Toyota’s Unknown History

Toyota’s Unknown History

80 Years ago the car company Toyota was founded by Kiichiro Toyoda. Famous for producing some seriously stylish and reliable vehicles, OSV wanted to celebrate the company’s 80th birthday by sharing some of the most interesting facts they could find.

A Little History

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[The Toyota Motor Corporation was founded in 1937, and was a division of the Toyoda Automatic Loom Works. While they are known (and famous) for their cars, they are still in the textile business.

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The spelling of the name of the car company was changed to Toyota because when written in Katakana, it only takes eight strokes to write. The number eight is a sign of luck and good fortune in East Asian cultures.

When Kiichiro Toyoda, who was the son of the founder of Toyoda Automatic Loom Works, first started to plan the Toyota cars, he originally got his ideas from the United States of America. He travelled there in 1929 so that he could get a better understanding of the way in which cars were manufactured because the war with China meant that Japan needed to start producing their own vehicles. This is why the early Toyota’s are very similar to the Dodge Power Wagon and Chevrolet in terms of appearance.

At the time of the Korean War, Toyota was on the brink of total bankruptcy, and by June 1950 it has only produced 300 trucks. However, in the first few months of the Korean War, the USA ordered over 5,000 vehicles from them, which saved the company.

In 1957, they became the first Japanese manufacturer to compete in motorsports by taking part in the Round Australia Rally. This is because Toyoda believed that motorsports are the foundation of the evolution of car manufacturing, and the progression of the automotive industry as a whole. Now, 60 years later, Toyota still participate, and the reason remains unchanged.

On the Road and in the Factory

Toyota is a very popular brand. In fact, there are more Toyota’s on the road than any other vehicle, and their durability is clear through the fact that 80% of the Toyota’s that were sold 20 years ago are still active and on the roads today.

They have one of the most varied lineups of any automotive manufacturer, with nearly 100 different models that vary widely between different regions of the world. They’re also the first motor company to produce over 10 million cars in one year alone, which they accomplished in 2013.

Since 1996, Toyota has manufactured and sold a Corolla every 37 seconds on average. However, in 2013, this rate increased to an outstanding 27 seconds on average, showcasing the popularity of this model. In fact, the Corolla has over $40 million in sales, which makes it the bestselling car of all time – a title it earned in 2012.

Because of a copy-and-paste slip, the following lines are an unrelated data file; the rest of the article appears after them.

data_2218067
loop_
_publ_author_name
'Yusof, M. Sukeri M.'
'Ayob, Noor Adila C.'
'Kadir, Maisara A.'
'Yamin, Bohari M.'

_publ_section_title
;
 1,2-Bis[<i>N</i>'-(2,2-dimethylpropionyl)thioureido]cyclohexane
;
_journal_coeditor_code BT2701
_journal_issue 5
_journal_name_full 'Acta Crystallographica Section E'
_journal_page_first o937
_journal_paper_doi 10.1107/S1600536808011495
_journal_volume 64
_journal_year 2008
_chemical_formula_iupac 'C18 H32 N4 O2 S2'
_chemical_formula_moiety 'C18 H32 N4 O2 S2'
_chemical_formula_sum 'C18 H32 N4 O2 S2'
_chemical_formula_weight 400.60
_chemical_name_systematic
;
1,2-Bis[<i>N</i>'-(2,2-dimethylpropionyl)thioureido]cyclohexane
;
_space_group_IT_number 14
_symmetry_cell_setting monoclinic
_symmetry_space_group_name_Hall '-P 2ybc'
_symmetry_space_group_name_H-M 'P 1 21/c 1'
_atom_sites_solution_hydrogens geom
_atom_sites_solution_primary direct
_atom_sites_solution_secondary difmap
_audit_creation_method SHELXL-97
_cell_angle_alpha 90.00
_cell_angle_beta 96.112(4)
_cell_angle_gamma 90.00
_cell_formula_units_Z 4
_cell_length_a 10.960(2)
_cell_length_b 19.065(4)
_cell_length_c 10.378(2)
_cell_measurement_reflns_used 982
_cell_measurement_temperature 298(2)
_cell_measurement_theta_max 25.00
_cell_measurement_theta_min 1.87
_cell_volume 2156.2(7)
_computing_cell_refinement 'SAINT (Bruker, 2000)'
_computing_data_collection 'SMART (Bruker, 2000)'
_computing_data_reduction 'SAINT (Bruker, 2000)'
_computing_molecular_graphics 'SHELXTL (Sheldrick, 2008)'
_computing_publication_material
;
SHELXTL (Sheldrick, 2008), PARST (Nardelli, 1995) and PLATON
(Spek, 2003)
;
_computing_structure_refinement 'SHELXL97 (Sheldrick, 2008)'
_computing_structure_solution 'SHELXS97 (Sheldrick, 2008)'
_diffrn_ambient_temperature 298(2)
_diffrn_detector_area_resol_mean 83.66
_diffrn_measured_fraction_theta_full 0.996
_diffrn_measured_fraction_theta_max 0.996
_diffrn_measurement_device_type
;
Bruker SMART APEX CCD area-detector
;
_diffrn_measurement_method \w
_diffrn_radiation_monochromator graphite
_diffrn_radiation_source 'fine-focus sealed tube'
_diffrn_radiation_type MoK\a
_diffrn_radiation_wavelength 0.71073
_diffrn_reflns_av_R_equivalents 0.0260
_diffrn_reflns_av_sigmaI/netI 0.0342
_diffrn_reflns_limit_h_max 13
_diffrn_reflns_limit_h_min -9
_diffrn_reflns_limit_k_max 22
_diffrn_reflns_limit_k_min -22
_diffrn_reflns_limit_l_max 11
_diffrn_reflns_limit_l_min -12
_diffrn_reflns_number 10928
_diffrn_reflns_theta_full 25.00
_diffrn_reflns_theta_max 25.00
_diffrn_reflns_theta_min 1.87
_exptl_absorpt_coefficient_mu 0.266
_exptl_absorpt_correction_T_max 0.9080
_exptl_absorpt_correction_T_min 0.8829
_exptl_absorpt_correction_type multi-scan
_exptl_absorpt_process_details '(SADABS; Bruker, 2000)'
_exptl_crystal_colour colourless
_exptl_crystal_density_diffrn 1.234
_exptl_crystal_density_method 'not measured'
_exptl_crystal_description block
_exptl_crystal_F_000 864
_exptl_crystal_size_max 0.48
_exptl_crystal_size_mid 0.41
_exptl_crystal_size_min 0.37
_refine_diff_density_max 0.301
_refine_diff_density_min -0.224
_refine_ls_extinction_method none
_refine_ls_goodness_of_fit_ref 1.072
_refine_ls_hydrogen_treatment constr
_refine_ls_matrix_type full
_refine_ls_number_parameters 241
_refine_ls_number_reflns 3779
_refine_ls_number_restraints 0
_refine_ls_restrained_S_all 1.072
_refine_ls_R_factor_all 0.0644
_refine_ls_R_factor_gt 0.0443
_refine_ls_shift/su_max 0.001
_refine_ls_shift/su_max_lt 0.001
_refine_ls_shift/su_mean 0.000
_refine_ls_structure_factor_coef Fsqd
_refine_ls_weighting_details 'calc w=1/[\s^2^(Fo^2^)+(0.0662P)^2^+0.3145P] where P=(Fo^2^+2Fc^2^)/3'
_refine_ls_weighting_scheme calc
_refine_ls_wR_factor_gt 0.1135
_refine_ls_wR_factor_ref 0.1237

Fame and Fortune

Fortune magazine named Toyota as one of the “World’s Most Admired Companies” in 2017 for the third year in a row. It was also named the Number One Motor Vehicle Company for the third consecutive year, two titles that it is very proud to hold. Considering their annual revenue is more than Honda’s and Nissan’s combined, it is no surprise to see that they are held in such acclaim.

Toyota is among the world’s 50 smartest companies, according to the MIT Technology Review, which gave high marks for the new Mirai and for the Toyota Research Institute. Toyota was one of only two automakers to receive this distinctive award. They also hold over a thousand patents, which is a record number.

However, they are not all about the money. Toyota has given away nearly $700 million in philanthropic contributions, helping to better the lives of people across the world. Not to mention the number of jobs they have created, with over 365,000 in the USA alone. Every hour, they invest $1 million in research and development across the world in their bid to create better and safer cars for their customers to use.

Thinking of the Future

Toyota is the first manufacturer of cars to sell a hydrogen fuel-cell car on the commercial market in the form of Mirai.

There are now ten million hybrids across the world that have Toyota’s unique hybrid motor, all of which span across a range of different models of SUV and passenger vehicles.

Unlike conventional batteries for cars, which need to be replaced, the Toyota hybrids never need to have the battery changed. The motor runs on a special lithium ion battery that will last as long as the vehicle – reducing your long-term costs and creating a much smaller impact on the environment.

Looking further ahead, Toyota is also supporting the development of a flying car that is planning to be used to help light the Olympic flame at the opening ceremony of the Tokyo 2020 Olympics. If this succeeds, it could spell another breakthrough for this creative and innovative company.

View all of the facts on the OSV infographic here.


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